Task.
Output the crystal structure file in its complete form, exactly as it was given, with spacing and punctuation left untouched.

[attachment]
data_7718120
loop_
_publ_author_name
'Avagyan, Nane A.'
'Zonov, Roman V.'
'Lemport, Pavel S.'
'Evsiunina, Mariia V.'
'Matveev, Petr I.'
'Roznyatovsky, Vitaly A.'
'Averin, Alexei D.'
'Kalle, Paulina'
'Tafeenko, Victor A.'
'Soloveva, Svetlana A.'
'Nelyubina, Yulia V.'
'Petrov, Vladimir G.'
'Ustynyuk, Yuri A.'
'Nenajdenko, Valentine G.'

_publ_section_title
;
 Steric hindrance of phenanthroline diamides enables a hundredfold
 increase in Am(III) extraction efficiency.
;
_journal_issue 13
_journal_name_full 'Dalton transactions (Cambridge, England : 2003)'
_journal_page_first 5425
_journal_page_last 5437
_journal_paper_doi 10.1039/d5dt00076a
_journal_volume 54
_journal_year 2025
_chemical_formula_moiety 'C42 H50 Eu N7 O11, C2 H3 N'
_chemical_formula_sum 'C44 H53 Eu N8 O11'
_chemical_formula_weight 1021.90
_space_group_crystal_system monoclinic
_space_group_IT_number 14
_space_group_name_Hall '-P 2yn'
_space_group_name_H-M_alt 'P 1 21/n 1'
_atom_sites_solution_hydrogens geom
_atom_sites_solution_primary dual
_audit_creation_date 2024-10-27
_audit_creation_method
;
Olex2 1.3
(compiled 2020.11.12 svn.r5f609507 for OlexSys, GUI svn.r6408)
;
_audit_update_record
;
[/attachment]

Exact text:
data_7718120
loop_
_publ_author_name
'Avagyan, Nane A.'
'Zonov, Roman V.'
'Lemport, Pavel S.'
'Evsiunina, Mariia V.'
'Matveev, Petr I.'
'Roznyatovsky, Vitaly A.'
'Averin, Alexei D.'
'Kalle, Paulina'
'Tafeenko, Victor A.'
'Soloveva, Svetlana A.'
'Nelyubina, Yulia V.'
'Petrov, Vladimir G.'
'Ustynyuk, Yuri A.'
'Nenajdenko, Valentine G.'

_publ_section_title
;
 Steric hindrance of phenanthroline diamides enables a hundredfold
 increase in Am(III) extraction efficiency.
;
_journal_issue 13
_journal_name_full 'Dalton transactions (Cambridge, England : 2003)'
_journal_page_first 5425
_journal_page_last 5437
_journal_paper_doi 10.1039/d5dt00076a
_journal_volume 54
_journal_year 2025
_chemical_formula_moiety 'C42 H50 Eu N7 O11, C2 H3 N'
_chemical_formula_sum 'C44 H53 Eu N8 O11'
_chemical_formula_weight 1021.90
_space_group_crystal_system monoclinic
_space_group_IT_number 14
_space_group_name_Hall '-P 2yn'
_space_group_name_H-M_alt 'P 1 21/n 1'
_atom_sites_solution_hydrogens geom
_atom_sites_solution_primary dual
_audit_creation_date 2024-10-27
_audit_creation_method
;
Olex2 1.3
(compiled 2020.11.12 svn.r5f609507 for OlexSys, GUI svn.r6408)
;
_audit_update_record
;